As I mentioned on my previous entry, the whole show was basically unannounced. Little information in the Internet, no posters on pen shops,… nothing. Not even signs at the station or on the event building. Not even on the lounge we used! Actually, I had to go through all the floors of the building until I heard some noise. So, nobody stepped in by mere accident.
The show was, I think, on the small side. About 15 paying tables and, on the first day, about 200 visitors (according to the organizer Mutsumi Mori). The entrance fee on Saturday was 2000 yen –about USD 22.
Of all the tables, only about five were interesting. Mostly Japanese pens –Pilot and Sailor, some Platinum--, and one guy had a number of pens from already disappeared manufacturers such as SSS and (Japanese) Swan. Many of them were not exactly usable as daily writers—many eye-droppers whose inkflow was difficult to control, for instance.
Then, the non-Japanese stuff. First, Pelikan and Montblanc, new and old, and a big number of limited editions. Then, some Italians and some Americans—Sheaffer in particular. Very few Parkers, other than some modern Duofold. Only one Parker 51! Re limited editions, someone told me that a Montblanc Hemingway can cost up to half a million yen here (that is, USD 5500). There was one on sale for Y 225000 –about USD 2500.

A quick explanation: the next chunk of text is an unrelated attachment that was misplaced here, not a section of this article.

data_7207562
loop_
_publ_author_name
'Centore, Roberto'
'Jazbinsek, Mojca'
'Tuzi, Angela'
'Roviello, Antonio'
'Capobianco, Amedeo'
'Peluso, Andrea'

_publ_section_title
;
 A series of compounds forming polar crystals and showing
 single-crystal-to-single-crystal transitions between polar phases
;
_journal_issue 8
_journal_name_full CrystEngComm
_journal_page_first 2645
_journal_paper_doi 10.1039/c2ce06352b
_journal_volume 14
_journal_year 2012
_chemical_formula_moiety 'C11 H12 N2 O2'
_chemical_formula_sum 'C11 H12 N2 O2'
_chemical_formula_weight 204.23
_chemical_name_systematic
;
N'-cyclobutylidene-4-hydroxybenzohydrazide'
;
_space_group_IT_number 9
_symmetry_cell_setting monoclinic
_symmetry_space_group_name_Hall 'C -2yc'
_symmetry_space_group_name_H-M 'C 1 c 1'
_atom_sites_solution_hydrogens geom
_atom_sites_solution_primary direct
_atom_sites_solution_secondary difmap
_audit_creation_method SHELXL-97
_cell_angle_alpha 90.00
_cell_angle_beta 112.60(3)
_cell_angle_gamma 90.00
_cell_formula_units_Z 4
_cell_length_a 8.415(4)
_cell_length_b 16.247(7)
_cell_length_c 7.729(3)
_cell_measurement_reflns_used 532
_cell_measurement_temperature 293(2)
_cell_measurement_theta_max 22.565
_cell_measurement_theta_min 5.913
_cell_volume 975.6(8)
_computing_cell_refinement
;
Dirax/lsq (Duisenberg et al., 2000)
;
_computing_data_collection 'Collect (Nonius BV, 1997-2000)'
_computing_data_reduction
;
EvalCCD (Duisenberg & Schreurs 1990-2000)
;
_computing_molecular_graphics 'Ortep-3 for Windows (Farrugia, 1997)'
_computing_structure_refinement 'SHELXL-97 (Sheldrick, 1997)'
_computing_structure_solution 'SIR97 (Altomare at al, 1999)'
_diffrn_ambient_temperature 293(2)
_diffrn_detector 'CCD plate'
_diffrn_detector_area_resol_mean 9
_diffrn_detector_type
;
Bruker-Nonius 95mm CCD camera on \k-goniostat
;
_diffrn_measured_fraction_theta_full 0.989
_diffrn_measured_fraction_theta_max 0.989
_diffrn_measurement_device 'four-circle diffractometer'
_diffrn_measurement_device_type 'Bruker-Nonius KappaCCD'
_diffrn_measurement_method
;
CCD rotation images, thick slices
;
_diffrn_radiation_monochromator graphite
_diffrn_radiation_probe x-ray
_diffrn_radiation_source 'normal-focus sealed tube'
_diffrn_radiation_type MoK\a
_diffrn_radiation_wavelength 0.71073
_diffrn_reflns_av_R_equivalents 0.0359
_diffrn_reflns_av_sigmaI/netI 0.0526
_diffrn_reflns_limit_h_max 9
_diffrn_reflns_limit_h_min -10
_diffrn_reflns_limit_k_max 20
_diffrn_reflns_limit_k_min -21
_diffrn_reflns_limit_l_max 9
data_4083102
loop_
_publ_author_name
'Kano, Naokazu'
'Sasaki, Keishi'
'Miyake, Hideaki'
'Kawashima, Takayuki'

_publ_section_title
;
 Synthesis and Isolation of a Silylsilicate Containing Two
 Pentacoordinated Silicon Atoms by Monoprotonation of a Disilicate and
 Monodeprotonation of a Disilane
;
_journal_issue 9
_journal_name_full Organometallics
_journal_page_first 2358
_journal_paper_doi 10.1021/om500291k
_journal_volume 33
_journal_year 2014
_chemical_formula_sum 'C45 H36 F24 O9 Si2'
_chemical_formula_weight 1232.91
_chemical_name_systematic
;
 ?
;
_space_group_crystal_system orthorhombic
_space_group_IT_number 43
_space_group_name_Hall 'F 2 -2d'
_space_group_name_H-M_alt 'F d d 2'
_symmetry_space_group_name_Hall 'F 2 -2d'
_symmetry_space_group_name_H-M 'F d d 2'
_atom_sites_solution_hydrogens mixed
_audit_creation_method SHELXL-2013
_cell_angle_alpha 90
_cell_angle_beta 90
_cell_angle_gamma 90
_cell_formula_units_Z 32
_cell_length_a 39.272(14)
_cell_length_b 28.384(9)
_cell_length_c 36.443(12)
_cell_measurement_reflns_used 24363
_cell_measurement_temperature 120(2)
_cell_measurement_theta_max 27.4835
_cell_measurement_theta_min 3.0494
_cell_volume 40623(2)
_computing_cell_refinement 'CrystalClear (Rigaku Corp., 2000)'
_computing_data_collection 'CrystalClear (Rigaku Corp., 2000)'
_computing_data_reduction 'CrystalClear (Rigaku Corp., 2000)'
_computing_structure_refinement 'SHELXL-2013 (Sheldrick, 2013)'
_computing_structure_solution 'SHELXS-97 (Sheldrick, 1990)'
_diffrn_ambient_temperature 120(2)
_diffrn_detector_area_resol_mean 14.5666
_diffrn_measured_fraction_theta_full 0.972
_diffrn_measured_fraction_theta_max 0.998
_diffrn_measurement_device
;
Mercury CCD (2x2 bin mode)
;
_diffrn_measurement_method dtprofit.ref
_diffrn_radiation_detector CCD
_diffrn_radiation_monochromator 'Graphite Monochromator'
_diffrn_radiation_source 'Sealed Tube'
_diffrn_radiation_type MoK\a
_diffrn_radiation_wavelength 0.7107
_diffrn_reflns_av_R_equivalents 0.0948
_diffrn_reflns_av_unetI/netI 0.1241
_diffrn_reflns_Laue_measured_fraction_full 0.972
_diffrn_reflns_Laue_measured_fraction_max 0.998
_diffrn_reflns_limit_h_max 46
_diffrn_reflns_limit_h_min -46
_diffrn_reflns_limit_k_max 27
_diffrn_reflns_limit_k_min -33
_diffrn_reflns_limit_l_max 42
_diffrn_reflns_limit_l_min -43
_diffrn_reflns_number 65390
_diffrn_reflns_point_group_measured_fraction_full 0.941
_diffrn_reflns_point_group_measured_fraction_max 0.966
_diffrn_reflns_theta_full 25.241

The second day was more relaxed. The entrance fee was half price. I cannot say much about how many people attended, though. Some visitors were also trading their pens—“informal trading” one of them told me. Lots of informative conversations took place in there. That was the most social time of the pen show, but by no means unique to this one in particular.
The Show also had its own pens for sale: a Sailor Professional Gear with “Wagner 2010” engraved on the nib and on the cap ring. There were also some leftovers from a previous show—a Platinum with an impressive and smooth music nib from Wagner 2008. Last but not least, there was also a 18 K gold B nib Senator President.
Another interesting element of the show was the pen clinic. Five craftsmen, well four craftsmen and a craftswoman, were available to adjust and fix pens of all the visitors. The service was included in the entrance fee. They did work hard.
And on May 23rd, the monthly pen clinic of the Pen Collectors of Japan will take place at the same venue (EBIS303, http://gmap.jp/shop-14194.html). I will sure attend it. Entrance fee of Y 2000.
Interesting show, especially if you were interested in Japanese stuff. People were friendly and my lack of ability in Japanese was not a big problem. As it is usual in pen shows, we were a bunch of people eager to share our passion for fine writing objects.